The American occupation in Japan had ended some years before “Kinjiki” was first performed and the country was in cultural turmoil. Some wished to pursue the traditional Japanese arts, but seeing as much influence had rooted itself in the art circles from outside, many believed that the time of geisha, Noh theatre, and other Japanese traditions, was over. Hijikata, as a radical, rejected the concept of Western beauty and instead turned into the hidden darkness within himself in search for expression. As a child he had been injured in a schoolyard brawl, which left his other leg damaged and shorter than the other and stopped him from ever becoming a classical dancer. Despite this he relentlessly pursued the career of a dancer – and understandably his path would have to be a experimental one. After a while, Hijikata began to refer to his dance style as “Ankoku-Buyou” – “dance of utter darkness”, a term that later on morphed into “butoh”, a name that still holds firm today. He expressed a wish that to the audience, a butoh performance should be as if someone who had already died would die over and over inside of them.
Hjikata’s childhood memories, especially the remote village of Tohoku in the Akita region where he was from, became an important, lifelong inspiration. At the time Tohoku was at the neck of the woods of Japan, often a cause of ridicule among the more “civilized” population. The climate was harsh, with much snow every year, and most of the population of Akita were poor farmers. Without radio and television, most of the evenings were spent storytelling or drinking. Cold winds from Siberia blew over the region and even after Hijikata moved to Tokyo, which he seldom left, these landscapes remained in his mind, morphing into an almost fantastic, otherworldly place. In his final years Hijikata became more and more obsessed with the north, and his collaboration with photographer Eikoh Hosoe studied this relationship between the dancer and the land in the vein of an old northern folk tale, Kamaitachi, where Hijikata became a sickle-wielding weasel who roamed the fields, rooftops and villages of the north, encountering children and peasants. In the folk tales, the weasel had razor-sharp claws and he would attack his victims, cutting their legs. On Hosoe’s photographs, Hijikata can be seen jumping after villagers, or running on the wide lands wielding a sickle, sometimes wrapped in a large Japanese flag.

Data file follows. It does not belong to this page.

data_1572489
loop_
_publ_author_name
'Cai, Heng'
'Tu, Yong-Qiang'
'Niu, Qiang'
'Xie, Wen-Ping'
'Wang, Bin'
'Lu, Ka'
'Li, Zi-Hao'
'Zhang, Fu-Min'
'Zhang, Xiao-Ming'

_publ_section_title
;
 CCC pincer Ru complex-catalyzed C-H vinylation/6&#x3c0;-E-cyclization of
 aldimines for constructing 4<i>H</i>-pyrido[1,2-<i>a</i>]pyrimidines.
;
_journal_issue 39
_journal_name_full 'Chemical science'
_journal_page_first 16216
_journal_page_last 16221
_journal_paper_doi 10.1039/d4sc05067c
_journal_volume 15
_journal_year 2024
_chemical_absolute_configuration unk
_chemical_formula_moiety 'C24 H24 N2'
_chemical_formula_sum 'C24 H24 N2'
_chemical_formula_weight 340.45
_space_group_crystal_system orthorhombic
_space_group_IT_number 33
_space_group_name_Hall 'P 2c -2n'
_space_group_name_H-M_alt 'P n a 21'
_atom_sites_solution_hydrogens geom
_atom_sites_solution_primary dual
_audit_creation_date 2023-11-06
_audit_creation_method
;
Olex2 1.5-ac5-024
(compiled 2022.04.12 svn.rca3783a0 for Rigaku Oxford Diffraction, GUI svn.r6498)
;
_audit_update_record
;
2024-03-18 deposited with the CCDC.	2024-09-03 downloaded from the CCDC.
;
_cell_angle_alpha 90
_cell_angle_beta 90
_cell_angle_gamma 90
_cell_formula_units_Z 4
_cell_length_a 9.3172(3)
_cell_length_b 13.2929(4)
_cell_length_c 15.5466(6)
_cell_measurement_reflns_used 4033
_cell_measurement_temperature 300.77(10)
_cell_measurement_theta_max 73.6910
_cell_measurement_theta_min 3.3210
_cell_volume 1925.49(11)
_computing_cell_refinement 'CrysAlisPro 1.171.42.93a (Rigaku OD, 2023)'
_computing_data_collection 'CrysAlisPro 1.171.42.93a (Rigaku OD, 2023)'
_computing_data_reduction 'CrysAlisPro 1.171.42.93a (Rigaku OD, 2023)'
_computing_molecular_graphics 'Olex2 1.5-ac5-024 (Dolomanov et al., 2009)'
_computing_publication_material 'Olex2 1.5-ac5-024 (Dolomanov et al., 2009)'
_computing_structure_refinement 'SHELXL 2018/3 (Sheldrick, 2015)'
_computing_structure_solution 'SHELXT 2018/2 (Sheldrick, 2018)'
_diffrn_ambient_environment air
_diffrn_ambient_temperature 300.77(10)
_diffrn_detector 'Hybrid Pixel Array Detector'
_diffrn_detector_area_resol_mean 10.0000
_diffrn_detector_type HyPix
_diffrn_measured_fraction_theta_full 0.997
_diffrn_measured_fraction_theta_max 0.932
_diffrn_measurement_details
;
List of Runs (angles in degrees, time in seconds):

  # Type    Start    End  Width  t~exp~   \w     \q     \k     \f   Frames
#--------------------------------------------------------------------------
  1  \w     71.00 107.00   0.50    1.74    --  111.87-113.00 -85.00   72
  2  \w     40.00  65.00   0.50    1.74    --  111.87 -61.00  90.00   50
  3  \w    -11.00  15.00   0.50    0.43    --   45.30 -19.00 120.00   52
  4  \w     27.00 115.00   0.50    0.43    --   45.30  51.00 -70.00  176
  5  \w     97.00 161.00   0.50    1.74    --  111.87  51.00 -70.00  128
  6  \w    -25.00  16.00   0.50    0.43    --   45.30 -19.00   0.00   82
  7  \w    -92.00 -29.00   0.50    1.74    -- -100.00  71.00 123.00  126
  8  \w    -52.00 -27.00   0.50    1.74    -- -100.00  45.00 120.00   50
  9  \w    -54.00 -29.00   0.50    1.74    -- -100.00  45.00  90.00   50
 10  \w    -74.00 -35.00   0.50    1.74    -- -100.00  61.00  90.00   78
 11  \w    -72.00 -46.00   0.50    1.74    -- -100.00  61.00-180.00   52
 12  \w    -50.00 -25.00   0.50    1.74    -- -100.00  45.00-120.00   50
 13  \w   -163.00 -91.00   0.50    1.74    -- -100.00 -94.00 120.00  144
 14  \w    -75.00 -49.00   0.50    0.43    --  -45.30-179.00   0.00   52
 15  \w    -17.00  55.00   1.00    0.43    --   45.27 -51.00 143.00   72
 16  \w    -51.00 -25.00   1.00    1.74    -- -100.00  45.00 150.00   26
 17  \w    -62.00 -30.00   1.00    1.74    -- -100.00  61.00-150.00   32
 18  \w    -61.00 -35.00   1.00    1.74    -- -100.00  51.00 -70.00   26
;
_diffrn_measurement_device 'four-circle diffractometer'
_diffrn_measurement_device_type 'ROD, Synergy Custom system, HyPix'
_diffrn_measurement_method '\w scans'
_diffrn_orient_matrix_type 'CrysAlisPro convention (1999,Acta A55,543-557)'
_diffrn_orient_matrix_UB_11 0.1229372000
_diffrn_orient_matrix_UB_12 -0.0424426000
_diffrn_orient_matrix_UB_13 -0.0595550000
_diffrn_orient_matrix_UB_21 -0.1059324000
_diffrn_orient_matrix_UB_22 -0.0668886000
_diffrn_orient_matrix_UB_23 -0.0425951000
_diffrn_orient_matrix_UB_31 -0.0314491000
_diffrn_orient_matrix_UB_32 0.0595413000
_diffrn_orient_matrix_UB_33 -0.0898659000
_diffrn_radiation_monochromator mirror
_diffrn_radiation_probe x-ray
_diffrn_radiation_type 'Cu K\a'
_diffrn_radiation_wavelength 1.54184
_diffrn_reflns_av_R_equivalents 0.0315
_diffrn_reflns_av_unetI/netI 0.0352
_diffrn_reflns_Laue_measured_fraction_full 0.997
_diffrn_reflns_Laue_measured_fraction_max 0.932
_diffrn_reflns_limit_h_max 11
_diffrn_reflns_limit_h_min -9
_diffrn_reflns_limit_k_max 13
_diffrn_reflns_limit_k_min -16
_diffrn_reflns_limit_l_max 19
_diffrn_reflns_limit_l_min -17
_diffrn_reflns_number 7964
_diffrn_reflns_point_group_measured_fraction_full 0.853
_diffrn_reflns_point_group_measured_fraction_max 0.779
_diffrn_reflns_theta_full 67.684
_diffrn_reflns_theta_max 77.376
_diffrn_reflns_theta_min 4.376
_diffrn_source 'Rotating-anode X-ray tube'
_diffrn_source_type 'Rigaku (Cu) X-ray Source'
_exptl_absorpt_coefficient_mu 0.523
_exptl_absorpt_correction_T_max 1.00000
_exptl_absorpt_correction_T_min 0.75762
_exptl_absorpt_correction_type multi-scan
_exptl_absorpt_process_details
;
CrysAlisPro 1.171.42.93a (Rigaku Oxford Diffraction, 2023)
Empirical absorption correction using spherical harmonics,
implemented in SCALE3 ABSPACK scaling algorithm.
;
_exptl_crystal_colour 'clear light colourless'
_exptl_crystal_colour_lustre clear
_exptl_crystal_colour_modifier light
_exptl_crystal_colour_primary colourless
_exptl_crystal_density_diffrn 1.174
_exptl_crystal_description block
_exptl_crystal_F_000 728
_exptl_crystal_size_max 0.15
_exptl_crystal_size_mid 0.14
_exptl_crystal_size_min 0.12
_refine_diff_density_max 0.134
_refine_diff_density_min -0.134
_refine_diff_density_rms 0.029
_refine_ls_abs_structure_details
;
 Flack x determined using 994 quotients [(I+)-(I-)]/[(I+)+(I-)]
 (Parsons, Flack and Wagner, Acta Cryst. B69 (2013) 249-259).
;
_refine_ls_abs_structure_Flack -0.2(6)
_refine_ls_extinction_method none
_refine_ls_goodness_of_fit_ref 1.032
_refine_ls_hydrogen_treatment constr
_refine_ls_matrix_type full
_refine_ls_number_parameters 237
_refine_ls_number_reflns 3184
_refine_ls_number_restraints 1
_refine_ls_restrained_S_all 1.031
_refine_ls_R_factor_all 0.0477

Kamaitachi: Hijikata and a Girl